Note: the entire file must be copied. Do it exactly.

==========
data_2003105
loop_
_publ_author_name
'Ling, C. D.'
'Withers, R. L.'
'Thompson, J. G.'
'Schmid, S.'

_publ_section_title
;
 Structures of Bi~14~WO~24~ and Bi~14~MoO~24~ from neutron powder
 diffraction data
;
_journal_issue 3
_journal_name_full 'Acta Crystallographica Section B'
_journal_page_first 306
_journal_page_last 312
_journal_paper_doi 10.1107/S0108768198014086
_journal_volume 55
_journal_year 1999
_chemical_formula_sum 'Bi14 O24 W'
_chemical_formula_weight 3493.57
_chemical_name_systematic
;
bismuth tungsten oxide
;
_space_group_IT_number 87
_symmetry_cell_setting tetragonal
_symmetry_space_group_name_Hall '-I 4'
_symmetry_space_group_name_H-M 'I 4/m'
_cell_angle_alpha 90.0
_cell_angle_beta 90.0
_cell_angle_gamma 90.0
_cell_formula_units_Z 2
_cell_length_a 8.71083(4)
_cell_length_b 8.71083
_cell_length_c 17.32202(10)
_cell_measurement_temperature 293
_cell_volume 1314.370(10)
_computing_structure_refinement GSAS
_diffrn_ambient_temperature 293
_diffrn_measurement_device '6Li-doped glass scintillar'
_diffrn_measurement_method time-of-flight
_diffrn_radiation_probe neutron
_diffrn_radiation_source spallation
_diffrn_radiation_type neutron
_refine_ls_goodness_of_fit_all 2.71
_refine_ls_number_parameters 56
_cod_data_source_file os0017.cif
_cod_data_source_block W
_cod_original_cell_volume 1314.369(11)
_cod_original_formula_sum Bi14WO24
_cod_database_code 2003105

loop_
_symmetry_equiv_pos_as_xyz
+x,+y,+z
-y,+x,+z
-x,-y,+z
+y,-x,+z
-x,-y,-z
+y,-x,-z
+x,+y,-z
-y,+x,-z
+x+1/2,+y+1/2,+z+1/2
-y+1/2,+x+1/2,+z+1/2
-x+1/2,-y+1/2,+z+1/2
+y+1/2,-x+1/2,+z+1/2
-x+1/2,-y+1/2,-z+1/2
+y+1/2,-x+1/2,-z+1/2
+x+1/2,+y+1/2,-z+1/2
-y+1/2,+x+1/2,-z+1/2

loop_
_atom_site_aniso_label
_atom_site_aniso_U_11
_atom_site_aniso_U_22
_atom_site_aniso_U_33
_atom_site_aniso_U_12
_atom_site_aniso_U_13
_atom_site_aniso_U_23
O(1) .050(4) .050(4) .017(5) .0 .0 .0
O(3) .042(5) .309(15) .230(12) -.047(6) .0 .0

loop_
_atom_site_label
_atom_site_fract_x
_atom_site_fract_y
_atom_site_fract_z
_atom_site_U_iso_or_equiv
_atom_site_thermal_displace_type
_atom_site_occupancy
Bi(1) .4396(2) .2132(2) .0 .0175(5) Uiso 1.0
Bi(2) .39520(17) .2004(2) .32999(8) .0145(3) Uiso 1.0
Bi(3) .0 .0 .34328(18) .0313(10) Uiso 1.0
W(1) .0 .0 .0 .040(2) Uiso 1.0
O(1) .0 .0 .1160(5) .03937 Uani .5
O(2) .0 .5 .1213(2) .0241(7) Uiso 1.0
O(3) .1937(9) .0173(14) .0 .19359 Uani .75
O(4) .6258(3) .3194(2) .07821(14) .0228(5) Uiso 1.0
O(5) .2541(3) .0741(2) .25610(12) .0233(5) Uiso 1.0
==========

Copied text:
data_2003105
loop_
_publ_author_name
'Ling, C. D.'
'Withers, R. L.'
'Thompson, J. G.'
'Schmid, S.'

_publ_section_title
;
 Structures of Bi~14~WO~24~ and Bi~14~MoO~24~ from neutron powder
 diffraction data
;
_journal_issue 3
_journal_name_full 'Acta Crystallographica Section B'
_journal_page_first 306
_journal_page_last 312
_journal_paper_doi 10.1107/S0108768198014086
_journal_volume 55
_journal_year 1999
_chemical_formula_sum 'Bi14 O24 W'
_chemical_formula_weight 3493.57
_chemical_name_systematic
;
bismuth tungsten oxide
;
_space_group_IT_number 87
_symmetry_cell_setting tetragonal
_symmetry_space_group_name_Hall '-I 4'
_symmetry_space_group_name_H-M 'I 4/m'
_cell_angle_alpha 90.0
_cell_angle_beta 90.0
_cell_angle_gamma 90.0
_cell_formula_units_Z 2
_cell_length_a 8.71083(4)
_cell_length_b 8.71083
_cell_length_c 17.32202(10)
_cell_measurement_temperature 293
_cell_volume 1314.370(10)
_computing_structure_refinement GSAS
_diffrn_ambient_temperature 293
_diffrn_measurement_device '6Li-doped glass scintillar'
_diffrn_measurement_method time-of-flight
_diffrn_radiation_probe neutron
_diffrn_radiation_source spallation
_diffrn_radiation_type neutron
_refine_ls_goodness_of_fit_all 2.71
_refine_ls_number_parameters 56
_cod_data_source_file os0017.cif
_cod_data_source_block W
_cod_original_cell_volume 1314.369(11)
_cod_original_formula_sum Bi14WO24
_cod_database_code 2003105

loop_
_symmetry_equiv_pos_as_xyz
+x,+y,+z
-y,+x,+z
-x,-y,+z
+y,-x,+z
-x,-y,-z
+y,-x,-z
+x,+y,-z
-y,+x,-z
+x+1/2,+y+1/2,+z+1/2
-y+1/2,+x+1/2,+z+1/2
-x+1/2,-y+1/2,+z+1/2
+y+1/2,-x+1/2,+z+1/2
-x+1/2,-y+1/2,-z+1/2
+y+1/2,-x+1/2,-z+1/2
+x+1/2,+y+1/2,-z+1/2
-y+1/2,+x+1/2,-z+1/2

loop_
_atom_site_aniso_label
_atom_site_aniso_U_11
_atom_site_aniso_U_22
_atom_site_aniso_U_33
_atom_site_aniso_U_12
_atom_site_aniso_U_13
_atom_site_aniso_U_23
O(1) .050(4) .050(4) .017(5) .0 .0 .0
O(3) .042(5) .309(15) .230(12) -.047(6) .0 .0

loop_
_atom_site_label
_atom_site_fract_x
_atom_site_fract_y
_atom_site_fract_z
_atom_site_U_iso_or_equiv
_atom_site_thermal_displace_type
_atom_site_occupancy
Bi(1) .4396(2) .2132(2) .0 .0175(5) Uiso 1.0
Bi(2) .39520(17) .2004(2) .32999(8) .0145(3) Uiso 1.0
Bi(3) .0 .0 .34328(18) .0313(10) Uiso 1.0
W(1) .0 .0 .0 .040(2) Uiso 1.0
O(1) .0 .0 .1160(5) .03937 Uani .5
O(2) .0 .5 .1213(2) .0241(7) Uiso 1.0
O(3) .1937(9) .0173(14) .0 .19359 Uani .75
O(4) .6258(3) .3194(2) .07821(14) .0228(5) Uiso 1.0
O(5) .2541(3) .0741(2) .25610(12) .0233(5) Uiso 1.0